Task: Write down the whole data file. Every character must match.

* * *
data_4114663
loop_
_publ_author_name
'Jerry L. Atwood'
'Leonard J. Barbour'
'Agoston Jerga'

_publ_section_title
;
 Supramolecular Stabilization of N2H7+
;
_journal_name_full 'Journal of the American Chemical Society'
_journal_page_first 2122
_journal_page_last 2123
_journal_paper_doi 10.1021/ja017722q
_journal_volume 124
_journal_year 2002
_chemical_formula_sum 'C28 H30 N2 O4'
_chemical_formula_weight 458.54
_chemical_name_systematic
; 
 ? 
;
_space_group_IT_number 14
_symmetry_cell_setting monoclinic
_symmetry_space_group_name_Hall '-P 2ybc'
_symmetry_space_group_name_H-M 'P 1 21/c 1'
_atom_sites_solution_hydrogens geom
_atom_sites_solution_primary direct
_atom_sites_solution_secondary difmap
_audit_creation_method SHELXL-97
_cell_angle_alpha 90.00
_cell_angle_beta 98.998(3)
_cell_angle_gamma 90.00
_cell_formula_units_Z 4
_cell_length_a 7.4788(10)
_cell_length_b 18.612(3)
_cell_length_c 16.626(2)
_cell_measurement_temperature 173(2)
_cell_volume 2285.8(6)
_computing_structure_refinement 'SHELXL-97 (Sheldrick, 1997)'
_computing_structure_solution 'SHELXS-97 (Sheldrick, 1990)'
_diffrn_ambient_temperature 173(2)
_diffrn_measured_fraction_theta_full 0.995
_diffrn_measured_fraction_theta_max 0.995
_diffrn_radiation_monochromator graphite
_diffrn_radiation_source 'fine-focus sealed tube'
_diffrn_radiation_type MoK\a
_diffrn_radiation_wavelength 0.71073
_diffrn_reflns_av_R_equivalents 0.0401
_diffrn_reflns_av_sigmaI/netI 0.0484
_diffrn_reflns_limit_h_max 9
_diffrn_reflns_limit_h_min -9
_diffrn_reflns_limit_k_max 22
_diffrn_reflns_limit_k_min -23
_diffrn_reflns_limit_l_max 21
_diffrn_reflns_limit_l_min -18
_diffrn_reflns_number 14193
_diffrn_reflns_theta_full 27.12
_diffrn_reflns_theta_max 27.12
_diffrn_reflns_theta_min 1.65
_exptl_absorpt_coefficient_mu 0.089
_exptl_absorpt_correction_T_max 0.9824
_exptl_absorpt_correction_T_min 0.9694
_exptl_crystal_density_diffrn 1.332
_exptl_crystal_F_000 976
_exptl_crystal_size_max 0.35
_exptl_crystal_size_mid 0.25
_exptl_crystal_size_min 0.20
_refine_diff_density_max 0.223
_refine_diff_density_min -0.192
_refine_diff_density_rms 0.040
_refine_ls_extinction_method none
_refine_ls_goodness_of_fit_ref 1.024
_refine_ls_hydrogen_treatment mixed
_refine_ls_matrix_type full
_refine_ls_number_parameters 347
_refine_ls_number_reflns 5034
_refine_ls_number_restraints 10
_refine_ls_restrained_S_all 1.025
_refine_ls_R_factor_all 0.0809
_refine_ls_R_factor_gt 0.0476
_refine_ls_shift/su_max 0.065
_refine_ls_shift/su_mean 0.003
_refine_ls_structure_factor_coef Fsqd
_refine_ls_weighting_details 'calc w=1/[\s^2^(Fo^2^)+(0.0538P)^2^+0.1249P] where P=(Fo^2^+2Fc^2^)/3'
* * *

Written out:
data_4114663
loop_
_publ_author_name
'Jerry L. Atwood'
'Leonard J. Barbour'
'Agoston Jerga'

_publ_section_title
;
 Supramolecular Stabilization of N2H7+
;
_journal_name_full 'Journal of the American Chemical Society'
_journal_page_first 2122
_journal_page_last 2123
_journal_paper_doi 10.1021/ja017722q
_journal_volume 124
_journal_year 2002
_chemical_formula_sum 'C28 H30 N2 O4'
_chemical_formula_weight 458.54
_chemical_name_systematic
; 
 ? 
;
_space_group_IT_number 14
_symmetry_cell_setting monoclinic
_symmetry_space_group_name_Hall '-P 2ybc'
_symmetry_space_group_name_H-M 'P 1 21/c 1'
_atom_sites_solution_hydrogens geom
_atom_sites_solution_primary direct
_atom_sites_solution_secondary difmap
_audit_creation_method SHELXL-97
_cell_angle_alpha 90.00
_cell_angle_beta 98.998(3)
_cell_angle_gamma 90.00
_cell_formula_units_Z 4
_cell_length_a 7.4788(10)
_cell_length_b 18.612(3)
_cell_length_c 16.626(2)
_cell_measurement_temperature 173(2)
_cell_volume 2285.8(6)
_computing_structure_refinement 'SHELXL-97 (Sheldrick, 1997)'
_computing_structure_solution 'SHELXS-97 (Sheldrick, 1990)'
_diffrn_ambient_temperature 173(2)
_diffrn_measured_fraction_theta_full 0.995
_diffrn_measured_fraction_theta_max 0.995
_diffrn_radiation_monochromator graphite
_diffrn_radiation_source 'fine-focus sealed tube'
_diffrn_radiation_type MoK\a
_diffrn_radiation_wavelength 0.71073
_diffrn_reflns_av_R_equivalents 0.0401
_diffrn_reflns_av_sigmaI/netI 0.0484
_diffrn_reflns_limit_h_max 9
_diffrn_reflns_limit_h_min -9
_diffrn_reflns_limit_k_max 22
_diffrn_reflns_limit_k_min -23
_diffrn_reflns_limit_l_max 21
_diffrn_reflns_limit_l_min -18
_diffrn_reflns_number 14193
_diffrn_reflns_theta_full 27.12
_diffrn_reflns_theta_max 27.12
_diffrn_reflns_theta_min 1.65
_exptl_absorpt_coefficient_mu 0.089
_exptl_absorpt_correction_T_max 0.9824
_exptl_absorpt_correction_T_min 0.9694
_exptl_crystal_density_diffrn 1.332
_exptl_crystal_F_000 976
_exptl_crystal_size_max 0.35
_exptl_crystal_size_mid 0.25
_exptl_crystal_size_min 0.20
_refine_diff_density_max 0.223
_refine_diff_density_min -0.192
_refine_diff_density_rms 0.040
_refine_ls_extinction_method none
_refine_ls_goodness_of_fit_ref 1.024
_refine_ls_hydrogen_treatment mixed
_refine_ls_matrix_type full
_refine_ls_number_parameters 347
_refine_ls_number_reflns 5034
_refine_ls_number_restraints 10
_refine_ls_restrained_S_all 1.025
_refine_ls_R_factor_all 0.0809
_refine_ls_R_factor_gt 0.0476
_refine_ls_shift/su_max 0.065
_refine_ls_shift/su_mean 0.003
_refine_ls_structure_factor_coef Fsqd
_refine_ls_weighting_details 'calc w=1/[\s^2^(Fo^2^)+(0.0538P)^2^+0.1249P] where P=(Fo^2^+2Fc^2^)/3'